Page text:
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River Basin:

A river basin is an area of land drained by a river and its tributaries. River basins have typical
features, these include:
Tributaries - smaller rivers flowing into a larger river.
A Watershed - an area of highland surrounding the river basin.
A confluence - where a river joins another river.
Source - the start of a river.
Mouth - Where a river meets a lake, the sea or an ocean.
The diagram below shows these features.

River Basin Characteristics:

The watershed characteristics (shape, length, topography,) control the response of the river basin,
shape of the hydrograph, soil water dynamics can be used to identify similarity of response among
different basins extrapolation and regionalization of models.
Following are the River Basin characteristics:

Generally, topography plays a big part in how fast runoff will reach a river. Rain that falls in
steep mountainous areas will reach the primary river in the drainage basin faster than flat or
lightly sloping areas (e.g., > 1% gradient).

Shape will contribute to the speed with which the runoff reaches a river. A long thin catchment
will take longer to drain than a circular catchment.
Size will help determine the amount of water reaching the river, as the larger the catchment the
greater the potential for flooding. It is also determined on the basis of length and width of the
drainage basin.

Soil type:
Soil type will help determine how much water reaches the river. Certain soil types such
as sandy soils are very free-draining, and rainfall on sandy soil is likely to be absorbed by the
ground. However, soils containing clay can be almost impermeable and therefore rainfall on clay
soils will run off and contribute to flood volumes. After prolonged rainfall even free-draining soils
can become saturated, meaning that any further rainfall will reach the river rather than being
absorbed by the ground. If the surface is impermeable the precipitation will create surface run-off
which will lead to higher risk of flooding; if the ground is permeable, the precipitation will
infiltrate the soil.

Land use:
Land use can contribute to the volume of water reaching the river, in a similar way to clay soils.
For example, rainfall on roofs, pavements, and roads will be collected by rivers with almost no
absorption into the groundwater.

Drainage Density:
It measures the efficiency of the basin drainage (i.e. of how well or how poorly a watershed is
drained by rivers). It depends upon both climate (e.g. rainfall regime) and physical characteristics
(e.g. geology, slope, soil, land cover) of the drainage basin. For equal climatic characteristics it
can be used as proxy information for permeability.

Effects of Precipitation on River Discharge:

The annual mean precipitation, evaporation, and runoff in the future increase in high latitudes of
the Northern Hemisphere, southern to eastern Asia, and central Africa. In contrast, they decrease
in the Mediterranean region, southern Africa, southern North America, and Central America. The
change ratio of the global mean runoff is larger than the precipitation change. Nevertheless, the
area where reliable runoff change is projected is smaller than that of the changes in precipitation
and evaporation. Although the spatial distribution of the changes in the precipitation and runoff
tends to coincide with that in the river discharge, it should be emphasized that the change of runoff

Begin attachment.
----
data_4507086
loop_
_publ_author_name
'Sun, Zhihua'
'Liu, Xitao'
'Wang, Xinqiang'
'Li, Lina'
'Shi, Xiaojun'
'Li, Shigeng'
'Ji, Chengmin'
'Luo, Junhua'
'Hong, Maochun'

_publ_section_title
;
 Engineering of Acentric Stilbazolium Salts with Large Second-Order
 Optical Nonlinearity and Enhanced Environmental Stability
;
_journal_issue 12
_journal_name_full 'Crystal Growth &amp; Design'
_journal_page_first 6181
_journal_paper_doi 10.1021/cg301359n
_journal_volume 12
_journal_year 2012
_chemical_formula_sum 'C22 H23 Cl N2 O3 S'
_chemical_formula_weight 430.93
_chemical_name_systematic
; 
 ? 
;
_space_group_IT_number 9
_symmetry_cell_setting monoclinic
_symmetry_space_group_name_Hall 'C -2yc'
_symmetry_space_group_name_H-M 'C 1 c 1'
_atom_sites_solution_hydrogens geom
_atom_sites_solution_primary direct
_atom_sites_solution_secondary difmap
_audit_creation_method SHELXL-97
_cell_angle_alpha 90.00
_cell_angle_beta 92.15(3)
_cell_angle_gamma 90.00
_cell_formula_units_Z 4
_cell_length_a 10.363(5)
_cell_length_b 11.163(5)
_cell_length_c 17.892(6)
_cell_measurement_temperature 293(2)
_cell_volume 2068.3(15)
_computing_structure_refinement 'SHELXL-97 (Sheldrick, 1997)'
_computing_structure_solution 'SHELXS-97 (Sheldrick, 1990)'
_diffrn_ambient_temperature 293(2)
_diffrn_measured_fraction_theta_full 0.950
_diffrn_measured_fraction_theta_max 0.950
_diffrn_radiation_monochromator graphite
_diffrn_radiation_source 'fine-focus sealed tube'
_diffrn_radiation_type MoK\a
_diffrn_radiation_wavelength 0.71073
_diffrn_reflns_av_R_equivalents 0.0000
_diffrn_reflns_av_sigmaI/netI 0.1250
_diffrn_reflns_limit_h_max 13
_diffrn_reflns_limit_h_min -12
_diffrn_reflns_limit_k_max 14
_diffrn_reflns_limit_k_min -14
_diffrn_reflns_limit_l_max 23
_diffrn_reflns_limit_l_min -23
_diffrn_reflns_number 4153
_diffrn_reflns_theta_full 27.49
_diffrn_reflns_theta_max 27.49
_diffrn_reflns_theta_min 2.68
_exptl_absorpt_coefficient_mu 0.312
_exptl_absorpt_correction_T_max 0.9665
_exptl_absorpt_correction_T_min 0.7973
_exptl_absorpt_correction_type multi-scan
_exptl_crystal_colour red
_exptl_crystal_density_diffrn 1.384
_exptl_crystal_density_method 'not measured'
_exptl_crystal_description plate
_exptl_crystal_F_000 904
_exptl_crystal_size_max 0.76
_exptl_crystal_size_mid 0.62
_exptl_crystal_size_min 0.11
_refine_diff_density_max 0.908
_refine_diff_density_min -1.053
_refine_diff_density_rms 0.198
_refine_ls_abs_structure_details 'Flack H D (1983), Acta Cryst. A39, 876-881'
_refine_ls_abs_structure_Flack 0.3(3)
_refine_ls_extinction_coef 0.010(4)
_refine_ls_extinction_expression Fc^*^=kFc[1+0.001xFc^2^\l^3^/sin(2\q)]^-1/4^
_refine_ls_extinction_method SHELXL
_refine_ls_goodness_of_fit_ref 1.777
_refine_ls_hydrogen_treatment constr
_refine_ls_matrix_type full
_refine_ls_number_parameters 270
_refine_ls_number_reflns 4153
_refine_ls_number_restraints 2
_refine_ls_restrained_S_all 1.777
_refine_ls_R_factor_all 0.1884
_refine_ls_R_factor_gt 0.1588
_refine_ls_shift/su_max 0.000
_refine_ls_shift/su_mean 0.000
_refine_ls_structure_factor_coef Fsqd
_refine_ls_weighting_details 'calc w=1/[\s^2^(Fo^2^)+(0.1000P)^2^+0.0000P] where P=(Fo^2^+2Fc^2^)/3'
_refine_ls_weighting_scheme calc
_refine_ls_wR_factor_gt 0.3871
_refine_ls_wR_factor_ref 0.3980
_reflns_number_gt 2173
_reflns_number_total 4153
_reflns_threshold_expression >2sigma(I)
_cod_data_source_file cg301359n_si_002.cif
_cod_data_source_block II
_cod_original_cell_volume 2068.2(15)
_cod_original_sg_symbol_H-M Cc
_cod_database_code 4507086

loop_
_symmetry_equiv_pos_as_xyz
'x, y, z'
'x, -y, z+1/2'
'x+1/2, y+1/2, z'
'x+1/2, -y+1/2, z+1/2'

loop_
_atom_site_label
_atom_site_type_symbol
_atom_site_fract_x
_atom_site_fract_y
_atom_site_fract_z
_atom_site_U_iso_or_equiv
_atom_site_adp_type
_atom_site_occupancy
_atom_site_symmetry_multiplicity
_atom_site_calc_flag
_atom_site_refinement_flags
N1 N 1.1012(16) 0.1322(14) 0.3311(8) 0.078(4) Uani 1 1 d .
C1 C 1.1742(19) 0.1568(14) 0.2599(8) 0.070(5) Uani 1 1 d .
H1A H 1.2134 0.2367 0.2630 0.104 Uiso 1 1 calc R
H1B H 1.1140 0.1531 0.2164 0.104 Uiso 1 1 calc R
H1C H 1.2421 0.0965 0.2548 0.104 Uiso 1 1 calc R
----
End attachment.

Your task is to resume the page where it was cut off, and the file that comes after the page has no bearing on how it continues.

in the upstream region affects the river flow in the downstream region. In the high-latitude Rivers
the discharges increase, and the peak timings shift earlier due to the earlier snowmelt caused by
global warming.

Effects of Infiltration and Interception on River Discharge:

Anywhere in the world, a portion of the water that falls as rain and snow infiltrates into the
subsurface soil and rock. How much infiltrates depends greatly on a number of factors. Some water
that infiltrates will remain in the shallow soil layer, where it will gradually move vertically and
horizontally through the soil and subsurface material. Some of the water may infiltrate deeper,
recharging groundwater aquifers. If the aquifers are porous enough to allow water to move freely
through it, people can drill wells into the aquifer and use the water for their purposes. Water may
travel long distances or remain in groundwater storage for long periods before returning to the
surface or seeping into other water bodies, such as streams and the oceans.
Infiltration and runoff are lower in an area with a dense vegetation cover. Leaves, stems and
branches can catch falling rainfall- this is called interception. Some of the water will be stored in
the leaves, and evaporate back into the atmosphere. Interception can be high enough for light
summer rainfall not to reach the ground. If the rain is heavy, or lengthy, water will run down the
leaves (drip), stems (stem flow) and branches, and will either infiltrate or moves as overland flow.
As the forest is deciduous, the percentage of rainfall intercepted will vary. In winter, the deciduous
trees will be bare of leaves and less water will be intercepted and more will reach the channel.
Rainfall intercepted by deciduous woodland: in summer: 25-40%, in winter: 12-15%.
Interception usually results in a net loss of water available to the basin hydrological cycle, a
decrease of the speed at which water gets to the river and a lower river discharge.

Effects of excess rainfall on river discharge:

Weather patterns determine the amount and location of rain and snowfall. Unfortunately the
amount and time over which precipitation occurs is not constant for any given area. Overall, the
water cycle is a balanced system. Water flowing into one part of the cycle (like streams) is
balanced by water flowing back to the ocean. But sometimes the amount flowing in to one area is
greater than the capacity of the system to hold it within natural confines. The result is a flood.